I rather wish I'd found Hemingford Grey.
ST MARGARET. Of brown cobbles. W tower with clasping buttresses with chamfers towards the middles of the sides and a recessed spire with two bands and two tiers of lucarnes in alternating directions. Interesting N aisle with windows and doorway of c.1300. All three windows are of two lights and straight-headed, which is remarkable, and the E window is just as remarkable, provided it is not interfered with. The chancel is of yellow brick, probably of c.1800. The interior has arcades of three bays (standard elements) plus a truncated fourth into which the tower now cuts. The E bay represents a former crossing. This is evident from the thicker octagonal piers, the half-arches, i.e. flying buttresses, across the aisles, and the thickening of the upper nave walls. Another disturbance in the clerestory walls is the replacement of two-light by three-light windows. Fine decorated rood-bay of the nave roof. Decorated bosses also in the N aisle roof. The S porch entrance is E.E. Could it belong to the date of the arcades, or must it be earlier? And is it re-set? - STAINED GLASS. In the N aisle E window good C18 heraldic glass. - In a N aisle window glass by Tower, of 1928, incredibly reactionary.- PLATE. Salver on foot of Britannia metal, 1719-20; two Cups and a Flagon, 1795-6; Paten on foot, 1800-1. - MONUMENTS. Joshua Barnes d. 1712. Baldacchino above the inscription; putto-heads and palm-fronds at the bottom. He was Regius Professor of Greek; so the inscription is partly in Greek. - Jacob Maxey d. 1710. Tablet with a little bust on top.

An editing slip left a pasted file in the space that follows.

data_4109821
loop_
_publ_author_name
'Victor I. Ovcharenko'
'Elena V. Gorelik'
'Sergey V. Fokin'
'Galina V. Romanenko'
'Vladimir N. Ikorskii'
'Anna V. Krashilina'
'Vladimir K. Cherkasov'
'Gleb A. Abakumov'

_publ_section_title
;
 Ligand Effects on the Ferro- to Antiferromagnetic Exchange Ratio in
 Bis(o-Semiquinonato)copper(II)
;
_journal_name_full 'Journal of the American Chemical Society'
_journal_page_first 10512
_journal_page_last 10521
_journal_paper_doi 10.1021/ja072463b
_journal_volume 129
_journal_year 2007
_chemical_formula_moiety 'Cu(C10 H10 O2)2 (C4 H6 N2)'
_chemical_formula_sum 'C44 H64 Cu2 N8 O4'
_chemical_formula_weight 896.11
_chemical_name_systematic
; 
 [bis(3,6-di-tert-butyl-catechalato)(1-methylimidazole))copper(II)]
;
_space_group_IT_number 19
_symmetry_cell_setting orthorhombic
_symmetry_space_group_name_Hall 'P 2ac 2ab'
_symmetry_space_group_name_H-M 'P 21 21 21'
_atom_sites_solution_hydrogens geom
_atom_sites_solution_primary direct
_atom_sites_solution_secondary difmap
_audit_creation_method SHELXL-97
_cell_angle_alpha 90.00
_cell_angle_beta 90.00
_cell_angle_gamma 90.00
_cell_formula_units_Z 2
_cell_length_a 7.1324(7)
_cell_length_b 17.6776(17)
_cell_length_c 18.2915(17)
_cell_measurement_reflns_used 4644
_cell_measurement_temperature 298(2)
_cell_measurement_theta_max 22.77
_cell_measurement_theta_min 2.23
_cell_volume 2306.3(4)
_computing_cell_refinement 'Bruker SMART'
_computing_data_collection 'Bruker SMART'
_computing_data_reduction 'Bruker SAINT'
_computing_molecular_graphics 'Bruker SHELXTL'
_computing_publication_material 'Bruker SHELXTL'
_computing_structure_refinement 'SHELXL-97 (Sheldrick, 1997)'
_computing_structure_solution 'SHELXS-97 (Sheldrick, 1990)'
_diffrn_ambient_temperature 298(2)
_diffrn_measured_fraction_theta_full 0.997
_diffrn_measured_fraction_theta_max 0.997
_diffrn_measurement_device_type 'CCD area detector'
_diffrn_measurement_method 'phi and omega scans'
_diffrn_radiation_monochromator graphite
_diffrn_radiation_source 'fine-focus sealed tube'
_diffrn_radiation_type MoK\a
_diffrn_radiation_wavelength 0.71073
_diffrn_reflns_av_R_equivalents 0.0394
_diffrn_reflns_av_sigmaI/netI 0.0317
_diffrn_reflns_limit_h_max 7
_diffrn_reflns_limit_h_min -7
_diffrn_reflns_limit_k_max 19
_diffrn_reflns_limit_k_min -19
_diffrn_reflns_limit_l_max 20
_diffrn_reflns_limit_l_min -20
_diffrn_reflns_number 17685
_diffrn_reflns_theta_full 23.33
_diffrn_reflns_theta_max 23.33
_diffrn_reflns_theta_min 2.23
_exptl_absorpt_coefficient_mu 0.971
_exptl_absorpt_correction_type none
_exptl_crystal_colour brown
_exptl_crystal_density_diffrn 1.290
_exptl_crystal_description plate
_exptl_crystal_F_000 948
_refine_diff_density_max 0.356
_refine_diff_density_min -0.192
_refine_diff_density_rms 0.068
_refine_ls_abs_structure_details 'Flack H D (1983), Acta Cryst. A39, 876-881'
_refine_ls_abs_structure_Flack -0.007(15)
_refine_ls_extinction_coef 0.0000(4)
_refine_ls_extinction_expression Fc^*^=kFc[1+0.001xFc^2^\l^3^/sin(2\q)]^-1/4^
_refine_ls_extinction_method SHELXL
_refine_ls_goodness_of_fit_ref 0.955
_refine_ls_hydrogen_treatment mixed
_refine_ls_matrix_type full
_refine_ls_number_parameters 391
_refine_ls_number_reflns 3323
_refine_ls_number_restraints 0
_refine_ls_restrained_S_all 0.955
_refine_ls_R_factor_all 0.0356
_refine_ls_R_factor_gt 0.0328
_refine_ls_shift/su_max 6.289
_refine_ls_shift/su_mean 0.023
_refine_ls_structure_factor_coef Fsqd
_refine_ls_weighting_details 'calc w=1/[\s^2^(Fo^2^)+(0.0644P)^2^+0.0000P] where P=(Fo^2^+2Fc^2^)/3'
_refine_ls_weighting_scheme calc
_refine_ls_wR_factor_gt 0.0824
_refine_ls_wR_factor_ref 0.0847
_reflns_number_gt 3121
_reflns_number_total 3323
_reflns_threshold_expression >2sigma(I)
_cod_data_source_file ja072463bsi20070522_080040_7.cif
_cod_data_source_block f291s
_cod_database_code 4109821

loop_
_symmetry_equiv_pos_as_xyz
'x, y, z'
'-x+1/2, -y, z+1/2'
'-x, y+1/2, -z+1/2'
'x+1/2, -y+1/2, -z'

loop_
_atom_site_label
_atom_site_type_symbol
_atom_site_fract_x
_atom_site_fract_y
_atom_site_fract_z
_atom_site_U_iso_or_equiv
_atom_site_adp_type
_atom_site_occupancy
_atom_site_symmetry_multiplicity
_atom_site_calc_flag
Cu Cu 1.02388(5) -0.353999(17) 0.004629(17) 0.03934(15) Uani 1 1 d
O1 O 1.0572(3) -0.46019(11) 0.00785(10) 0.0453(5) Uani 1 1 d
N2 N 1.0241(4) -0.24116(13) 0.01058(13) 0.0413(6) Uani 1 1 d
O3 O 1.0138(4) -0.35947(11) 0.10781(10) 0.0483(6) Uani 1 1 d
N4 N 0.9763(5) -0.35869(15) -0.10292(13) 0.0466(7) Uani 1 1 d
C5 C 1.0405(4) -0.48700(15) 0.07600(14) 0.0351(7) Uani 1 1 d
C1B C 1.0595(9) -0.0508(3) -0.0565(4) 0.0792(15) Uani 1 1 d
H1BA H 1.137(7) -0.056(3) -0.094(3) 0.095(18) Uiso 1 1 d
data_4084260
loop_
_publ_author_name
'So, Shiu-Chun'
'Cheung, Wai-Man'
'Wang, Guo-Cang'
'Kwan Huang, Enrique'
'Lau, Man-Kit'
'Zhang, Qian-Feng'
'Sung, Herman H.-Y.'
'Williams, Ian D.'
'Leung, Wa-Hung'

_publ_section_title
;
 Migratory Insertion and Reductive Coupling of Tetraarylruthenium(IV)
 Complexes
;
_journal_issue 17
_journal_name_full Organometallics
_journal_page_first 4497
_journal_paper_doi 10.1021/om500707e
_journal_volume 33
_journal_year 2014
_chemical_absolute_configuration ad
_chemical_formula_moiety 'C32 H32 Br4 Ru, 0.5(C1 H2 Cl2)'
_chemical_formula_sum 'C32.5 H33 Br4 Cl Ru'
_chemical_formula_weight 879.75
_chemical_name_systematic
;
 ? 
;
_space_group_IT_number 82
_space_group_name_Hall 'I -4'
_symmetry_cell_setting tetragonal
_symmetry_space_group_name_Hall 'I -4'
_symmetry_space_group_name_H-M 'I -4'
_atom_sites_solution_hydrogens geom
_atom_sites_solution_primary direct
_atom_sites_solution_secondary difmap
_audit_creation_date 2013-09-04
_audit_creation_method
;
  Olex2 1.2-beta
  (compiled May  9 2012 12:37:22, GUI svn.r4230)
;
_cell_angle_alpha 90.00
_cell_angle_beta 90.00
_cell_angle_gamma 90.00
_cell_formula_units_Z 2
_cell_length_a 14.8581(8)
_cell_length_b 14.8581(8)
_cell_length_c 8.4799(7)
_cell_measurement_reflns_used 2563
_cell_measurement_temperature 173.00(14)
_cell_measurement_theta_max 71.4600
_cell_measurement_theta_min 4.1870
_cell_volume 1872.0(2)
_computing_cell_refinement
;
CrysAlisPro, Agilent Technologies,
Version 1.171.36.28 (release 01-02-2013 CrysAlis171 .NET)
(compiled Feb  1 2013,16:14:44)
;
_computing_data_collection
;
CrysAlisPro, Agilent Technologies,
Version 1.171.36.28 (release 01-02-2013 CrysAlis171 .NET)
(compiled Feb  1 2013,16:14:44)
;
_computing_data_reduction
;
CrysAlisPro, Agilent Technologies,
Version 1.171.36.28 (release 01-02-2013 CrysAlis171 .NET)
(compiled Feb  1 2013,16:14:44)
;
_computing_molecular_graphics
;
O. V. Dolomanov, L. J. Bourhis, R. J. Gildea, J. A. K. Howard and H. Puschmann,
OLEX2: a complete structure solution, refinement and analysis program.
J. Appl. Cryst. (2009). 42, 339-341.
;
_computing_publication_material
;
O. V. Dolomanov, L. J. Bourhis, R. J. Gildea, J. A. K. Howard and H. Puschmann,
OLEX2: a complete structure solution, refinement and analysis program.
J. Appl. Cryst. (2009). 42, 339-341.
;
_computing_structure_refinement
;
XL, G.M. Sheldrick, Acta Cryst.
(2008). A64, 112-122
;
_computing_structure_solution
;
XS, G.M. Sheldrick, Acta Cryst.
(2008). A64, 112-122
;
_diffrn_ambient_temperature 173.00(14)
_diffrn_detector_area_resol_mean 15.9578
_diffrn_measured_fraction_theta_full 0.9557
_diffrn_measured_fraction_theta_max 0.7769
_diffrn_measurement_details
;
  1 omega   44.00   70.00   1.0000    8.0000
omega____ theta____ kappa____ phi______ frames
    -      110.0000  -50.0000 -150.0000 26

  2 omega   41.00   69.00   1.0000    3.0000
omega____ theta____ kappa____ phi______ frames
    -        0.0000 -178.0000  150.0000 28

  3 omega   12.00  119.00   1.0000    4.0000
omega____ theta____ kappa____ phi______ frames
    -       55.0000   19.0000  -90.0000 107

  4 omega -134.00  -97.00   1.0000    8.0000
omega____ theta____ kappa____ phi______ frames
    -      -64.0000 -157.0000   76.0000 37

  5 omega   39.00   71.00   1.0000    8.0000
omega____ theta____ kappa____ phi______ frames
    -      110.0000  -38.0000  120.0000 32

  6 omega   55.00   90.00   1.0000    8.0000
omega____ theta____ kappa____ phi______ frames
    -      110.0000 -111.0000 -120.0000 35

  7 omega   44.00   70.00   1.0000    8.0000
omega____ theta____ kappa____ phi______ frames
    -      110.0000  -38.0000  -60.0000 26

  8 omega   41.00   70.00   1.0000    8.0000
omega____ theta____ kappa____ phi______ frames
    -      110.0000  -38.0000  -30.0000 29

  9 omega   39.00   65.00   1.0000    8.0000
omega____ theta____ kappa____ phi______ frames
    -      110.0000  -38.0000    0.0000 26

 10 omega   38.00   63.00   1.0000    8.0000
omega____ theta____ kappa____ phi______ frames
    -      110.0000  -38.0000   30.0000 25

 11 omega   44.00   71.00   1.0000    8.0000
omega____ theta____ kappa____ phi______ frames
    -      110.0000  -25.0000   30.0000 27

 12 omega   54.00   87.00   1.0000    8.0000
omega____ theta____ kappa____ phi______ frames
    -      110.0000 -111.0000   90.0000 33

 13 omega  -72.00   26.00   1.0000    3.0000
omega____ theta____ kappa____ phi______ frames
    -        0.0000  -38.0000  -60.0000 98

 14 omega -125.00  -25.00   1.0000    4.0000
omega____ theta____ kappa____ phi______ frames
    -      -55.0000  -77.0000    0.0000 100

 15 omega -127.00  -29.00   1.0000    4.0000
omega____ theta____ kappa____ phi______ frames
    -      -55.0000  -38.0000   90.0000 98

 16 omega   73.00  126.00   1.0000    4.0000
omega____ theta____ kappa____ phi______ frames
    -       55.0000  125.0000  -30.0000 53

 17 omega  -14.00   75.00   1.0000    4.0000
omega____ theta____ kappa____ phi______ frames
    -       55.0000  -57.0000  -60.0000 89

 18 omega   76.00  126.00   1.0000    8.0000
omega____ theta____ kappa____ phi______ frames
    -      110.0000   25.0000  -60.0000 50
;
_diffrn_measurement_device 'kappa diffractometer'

HEMINGFORD ABBOTS. Who can forget its lovely square, the old thatched barns, the white houses, and the green river bank? It was the Hemingford of the abbots of Ramsey as distinguished from the Hemingford which belonged to the Greys. It has spacious meadows by the Ouse, a ﬁne park, two lakes, and a heronry. Some of its cottages were here in Cromwell’s day, and we found here two descendants of Cromwell’s sister Jane, Mrs Ivatt and her daughter. The medieval clerestoried windows of the 13th century church are a joy to see, and its carved and painted roof is a splendid piece of Tudor England, with ten angels holding musical instruments and 12 figures with shields. Some of the small robed figures have long hair and look very quaint. The inscription on one of the tie-beams can still be seen, and it reads: “Pray for Wyllm basele and for hys wyvs.” There is a painting of St Christopher fading on the walls after 500 years. The fine 14th century tower (the base of which juts into the nave) is later than the nave and takes the place of the old central tower. It has a lofty spire seen far off. By the south door are two sundials. A stone coffin has been brought indoors from a ﬁeld near by; with it was a vase found when the coffin was opened. We noticed a curious thing in the rectors list here, for the first rector gloried in the name of Aristotle.